What is finessing?
There are several common types of finesse, including:
The rubber Ruler:
Consultants often choose the reference point or measure that will make them look best. The consultant who has been on the job for two months and says “This is my first year” makes herself look good by choosing years as her unit of measurement instead of months, weeks, or days. Similarly, the head of a firm who tells a prospect from a bank that “20 per cent of our business over the past year came from banks” is employing the same technique, if 20 per cent of the firm’s engagements, but only 5 per cent of its revenues, came from banks.
The Lowest Common Denominator:
In this case, the consultant uses general facts instead of specific ones because they make him look better. For example, a consultant selling to a manufacturer of high-precision aircraft parts may refer to a previous client as “another metalworking company” instead of stating explicitly that the company made common household screws. “Another metalworking company” suggests a common denominator between the prospect and the past client, while “a wood-screw manufacturer” makes the difference clear.
The Withheld Fact:
A consultant will sometimes withhold some facts while stating others. “Have you ever done any work in our industry?” a prospect asks, and the consultant responds that two years ago he helped the XYZ Company design a compensation program for its sales force. He chooses not to burden the prospect with the fact that the program was never implemented.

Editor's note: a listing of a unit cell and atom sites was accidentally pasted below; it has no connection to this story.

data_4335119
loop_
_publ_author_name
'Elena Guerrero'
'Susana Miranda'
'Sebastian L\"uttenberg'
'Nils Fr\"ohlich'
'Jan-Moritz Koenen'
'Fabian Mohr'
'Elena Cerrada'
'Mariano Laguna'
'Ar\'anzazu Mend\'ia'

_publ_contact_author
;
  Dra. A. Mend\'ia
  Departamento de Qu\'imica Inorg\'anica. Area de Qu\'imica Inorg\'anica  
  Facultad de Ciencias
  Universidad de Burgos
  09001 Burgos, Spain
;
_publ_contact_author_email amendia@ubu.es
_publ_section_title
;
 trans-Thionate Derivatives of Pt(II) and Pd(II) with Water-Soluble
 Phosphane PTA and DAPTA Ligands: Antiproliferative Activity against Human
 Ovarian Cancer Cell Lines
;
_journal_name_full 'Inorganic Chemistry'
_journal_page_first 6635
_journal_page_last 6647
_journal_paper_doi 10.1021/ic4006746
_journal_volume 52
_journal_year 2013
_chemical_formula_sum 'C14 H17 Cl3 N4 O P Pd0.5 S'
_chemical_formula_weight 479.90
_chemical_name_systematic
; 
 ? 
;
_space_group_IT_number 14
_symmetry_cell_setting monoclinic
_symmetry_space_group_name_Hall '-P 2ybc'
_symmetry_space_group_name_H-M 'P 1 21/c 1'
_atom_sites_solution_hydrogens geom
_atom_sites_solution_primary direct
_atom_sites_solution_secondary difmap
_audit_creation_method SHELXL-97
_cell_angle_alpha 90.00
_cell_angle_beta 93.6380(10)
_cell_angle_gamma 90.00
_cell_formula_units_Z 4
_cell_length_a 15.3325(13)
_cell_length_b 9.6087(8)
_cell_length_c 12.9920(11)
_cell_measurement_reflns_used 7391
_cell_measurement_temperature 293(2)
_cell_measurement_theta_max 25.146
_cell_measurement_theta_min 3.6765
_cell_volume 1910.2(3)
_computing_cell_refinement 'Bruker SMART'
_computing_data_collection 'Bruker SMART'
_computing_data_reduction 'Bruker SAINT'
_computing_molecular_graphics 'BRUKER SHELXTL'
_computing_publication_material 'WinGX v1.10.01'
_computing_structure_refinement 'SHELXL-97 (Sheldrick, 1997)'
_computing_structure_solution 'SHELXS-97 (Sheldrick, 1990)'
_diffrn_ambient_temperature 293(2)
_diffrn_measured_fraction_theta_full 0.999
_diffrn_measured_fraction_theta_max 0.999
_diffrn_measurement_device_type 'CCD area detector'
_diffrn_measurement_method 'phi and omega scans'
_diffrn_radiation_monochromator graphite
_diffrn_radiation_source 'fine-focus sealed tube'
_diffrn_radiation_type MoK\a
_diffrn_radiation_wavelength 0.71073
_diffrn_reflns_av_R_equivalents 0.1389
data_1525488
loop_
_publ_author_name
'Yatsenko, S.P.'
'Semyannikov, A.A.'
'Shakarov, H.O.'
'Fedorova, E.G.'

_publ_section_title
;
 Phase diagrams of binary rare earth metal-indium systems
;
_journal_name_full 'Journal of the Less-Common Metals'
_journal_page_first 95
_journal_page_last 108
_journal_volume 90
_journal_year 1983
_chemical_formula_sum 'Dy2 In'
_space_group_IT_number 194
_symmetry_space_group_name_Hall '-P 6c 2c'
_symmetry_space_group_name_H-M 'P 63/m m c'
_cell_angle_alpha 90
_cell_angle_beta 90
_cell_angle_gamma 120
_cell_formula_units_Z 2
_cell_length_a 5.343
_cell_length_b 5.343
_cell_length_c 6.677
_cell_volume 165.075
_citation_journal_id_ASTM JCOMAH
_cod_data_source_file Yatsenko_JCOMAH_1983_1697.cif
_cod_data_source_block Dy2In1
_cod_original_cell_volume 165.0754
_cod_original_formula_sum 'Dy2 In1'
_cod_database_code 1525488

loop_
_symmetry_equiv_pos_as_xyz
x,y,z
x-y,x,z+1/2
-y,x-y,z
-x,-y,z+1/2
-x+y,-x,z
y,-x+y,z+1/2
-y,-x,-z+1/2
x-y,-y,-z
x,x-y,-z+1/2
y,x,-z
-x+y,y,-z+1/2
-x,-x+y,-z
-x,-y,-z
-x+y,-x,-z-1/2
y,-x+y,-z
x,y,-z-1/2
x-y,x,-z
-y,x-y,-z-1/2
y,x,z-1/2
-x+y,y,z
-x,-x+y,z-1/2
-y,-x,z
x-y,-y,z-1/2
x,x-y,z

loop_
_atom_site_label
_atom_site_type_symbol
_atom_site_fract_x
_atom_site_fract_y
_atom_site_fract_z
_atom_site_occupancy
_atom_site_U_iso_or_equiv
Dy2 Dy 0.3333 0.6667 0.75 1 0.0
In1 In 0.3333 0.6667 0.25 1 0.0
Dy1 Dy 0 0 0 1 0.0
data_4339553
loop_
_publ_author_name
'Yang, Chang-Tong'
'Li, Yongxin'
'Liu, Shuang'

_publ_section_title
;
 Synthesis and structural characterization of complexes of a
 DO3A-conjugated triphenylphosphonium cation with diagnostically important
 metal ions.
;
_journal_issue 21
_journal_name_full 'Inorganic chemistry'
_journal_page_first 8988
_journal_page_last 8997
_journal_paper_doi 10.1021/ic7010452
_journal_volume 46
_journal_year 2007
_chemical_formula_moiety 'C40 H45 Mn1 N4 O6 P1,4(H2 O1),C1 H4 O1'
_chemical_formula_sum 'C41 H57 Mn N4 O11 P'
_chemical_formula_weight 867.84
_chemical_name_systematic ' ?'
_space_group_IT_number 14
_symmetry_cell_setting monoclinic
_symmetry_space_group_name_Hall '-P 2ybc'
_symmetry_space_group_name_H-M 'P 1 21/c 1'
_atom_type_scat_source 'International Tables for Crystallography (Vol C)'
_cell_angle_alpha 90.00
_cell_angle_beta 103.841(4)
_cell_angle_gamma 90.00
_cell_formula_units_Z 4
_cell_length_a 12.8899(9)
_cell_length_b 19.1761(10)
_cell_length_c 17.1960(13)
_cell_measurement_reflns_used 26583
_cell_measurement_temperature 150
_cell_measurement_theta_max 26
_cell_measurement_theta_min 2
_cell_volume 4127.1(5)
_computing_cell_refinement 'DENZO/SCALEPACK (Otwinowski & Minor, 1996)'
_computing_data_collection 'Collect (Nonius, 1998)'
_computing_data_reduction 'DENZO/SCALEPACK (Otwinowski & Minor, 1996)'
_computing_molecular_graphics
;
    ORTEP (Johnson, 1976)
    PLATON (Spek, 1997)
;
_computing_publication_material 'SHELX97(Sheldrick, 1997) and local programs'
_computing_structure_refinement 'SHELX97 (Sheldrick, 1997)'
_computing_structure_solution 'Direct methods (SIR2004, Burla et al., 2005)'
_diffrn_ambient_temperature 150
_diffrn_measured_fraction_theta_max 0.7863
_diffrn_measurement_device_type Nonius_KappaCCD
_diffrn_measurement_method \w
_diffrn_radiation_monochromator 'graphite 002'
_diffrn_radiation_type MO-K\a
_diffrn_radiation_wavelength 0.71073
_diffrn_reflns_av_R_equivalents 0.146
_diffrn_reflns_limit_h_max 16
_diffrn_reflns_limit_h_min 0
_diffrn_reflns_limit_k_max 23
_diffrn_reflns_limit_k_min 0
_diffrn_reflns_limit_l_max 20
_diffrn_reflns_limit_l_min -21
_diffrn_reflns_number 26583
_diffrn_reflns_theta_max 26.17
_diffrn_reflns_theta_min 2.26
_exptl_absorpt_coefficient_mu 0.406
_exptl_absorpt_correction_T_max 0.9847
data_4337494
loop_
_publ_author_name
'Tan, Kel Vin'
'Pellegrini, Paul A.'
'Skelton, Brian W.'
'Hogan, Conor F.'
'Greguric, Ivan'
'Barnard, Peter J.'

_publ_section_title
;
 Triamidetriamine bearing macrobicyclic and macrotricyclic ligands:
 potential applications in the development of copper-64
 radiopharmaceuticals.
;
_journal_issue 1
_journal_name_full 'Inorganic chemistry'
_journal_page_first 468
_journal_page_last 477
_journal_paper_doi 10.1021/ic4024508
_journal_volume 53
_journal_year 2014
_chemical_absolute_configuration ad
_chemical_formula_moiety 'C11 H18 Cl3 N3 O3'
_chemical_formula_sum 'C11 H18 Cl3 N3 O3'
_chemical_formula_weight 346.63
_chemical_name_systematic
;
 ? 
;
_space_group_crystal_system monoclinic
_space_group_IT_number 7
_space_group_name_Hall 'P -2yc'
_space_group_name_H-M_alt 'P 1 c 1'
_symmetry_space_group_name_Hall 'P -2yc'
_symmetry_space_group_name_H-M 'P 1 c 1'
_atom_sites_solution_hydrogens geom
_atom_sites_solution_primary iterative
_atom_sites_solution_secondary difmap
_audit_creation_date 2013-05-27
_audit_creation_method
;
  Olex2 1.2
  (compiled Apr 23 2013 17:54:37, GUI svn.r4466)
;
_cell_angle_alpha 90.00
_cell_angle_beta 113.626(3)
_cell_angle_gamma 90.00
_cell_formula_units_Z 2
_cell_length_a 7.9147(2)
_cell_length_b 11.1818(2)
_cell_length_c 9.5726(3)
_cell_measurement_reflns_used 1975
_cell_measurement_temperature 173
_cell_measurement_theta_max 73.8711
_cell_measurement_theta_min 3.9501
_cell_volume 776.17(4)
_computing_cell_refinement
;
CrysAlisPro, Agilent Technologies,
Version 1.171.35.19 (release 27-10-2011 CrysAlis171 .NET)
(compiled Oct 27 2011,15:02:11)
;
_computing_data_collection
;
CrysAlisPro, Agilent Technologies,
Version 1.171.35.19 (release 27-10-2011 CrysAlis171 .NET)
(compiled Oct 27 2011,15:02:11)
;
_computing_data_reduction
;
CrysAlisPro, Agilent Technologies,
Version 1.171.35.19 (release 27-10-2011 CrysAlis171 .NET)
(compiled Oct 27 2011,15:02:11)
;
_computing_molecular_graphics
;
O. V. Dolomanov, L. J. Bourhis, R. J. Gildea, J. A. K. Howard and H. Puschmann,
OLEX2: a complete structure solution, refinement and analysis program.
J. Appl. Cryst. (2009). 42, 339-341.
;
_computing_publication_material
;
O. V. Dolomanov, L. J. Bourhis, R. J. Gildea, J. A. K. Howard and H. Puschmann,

The Two-Faced Fact:
A consultant can use words that have two meanings, on the chance that the prospect will take the one that is most favourable even though it is not true. She can state, for example, that “in two of three projects of this type, our clients were able to reduce their costs more than 50 percent.” She wants the client to believe that such savings have accrued in two thirds of the many projects the firm has done, when actually the firm has done only three.
The artificial Link:
Sometimes by carefully juxtaposing two unlinked statements, a false impression is created. The consultant may describe one of his past engagements for XYZ Company and follow it up immediately with a brief description of another project for ABC Company that his firm didn’t work on. He makes no claim that he worked on the second project because he didn’t, but the client is likely to infer that he did because of the close sequencing of the descriptions
Sometimes outright lies are employed. A consultant may say his firm has more employees than it actually has to make it look more substantial. Another consultant, pressed to cut her fee, does so, saying that she has reduced the engagement’s scope to arrive at the lower number. In fact, the service she intends to give is almost the same as that offered at the higher fee. She has lied because she does not want to appear to have overpriced the project on the first quote nor seem so desperate for the work that she will take a lower margin to get it.
(The Consulting Common Body of Knowledge) defines finessing as lying i.e. “any intentionally deceptive message which is stated. “Far more freedom to bluff exists when negotiating the terms of an engagement than in any other area”.
Source: Finessing the Sale by Charles F. Harding CMC (Journal of Management Consulting Volume 8, No. 4, Fall 1995. Copyright for this Article is retained by www.thought-leader.co.za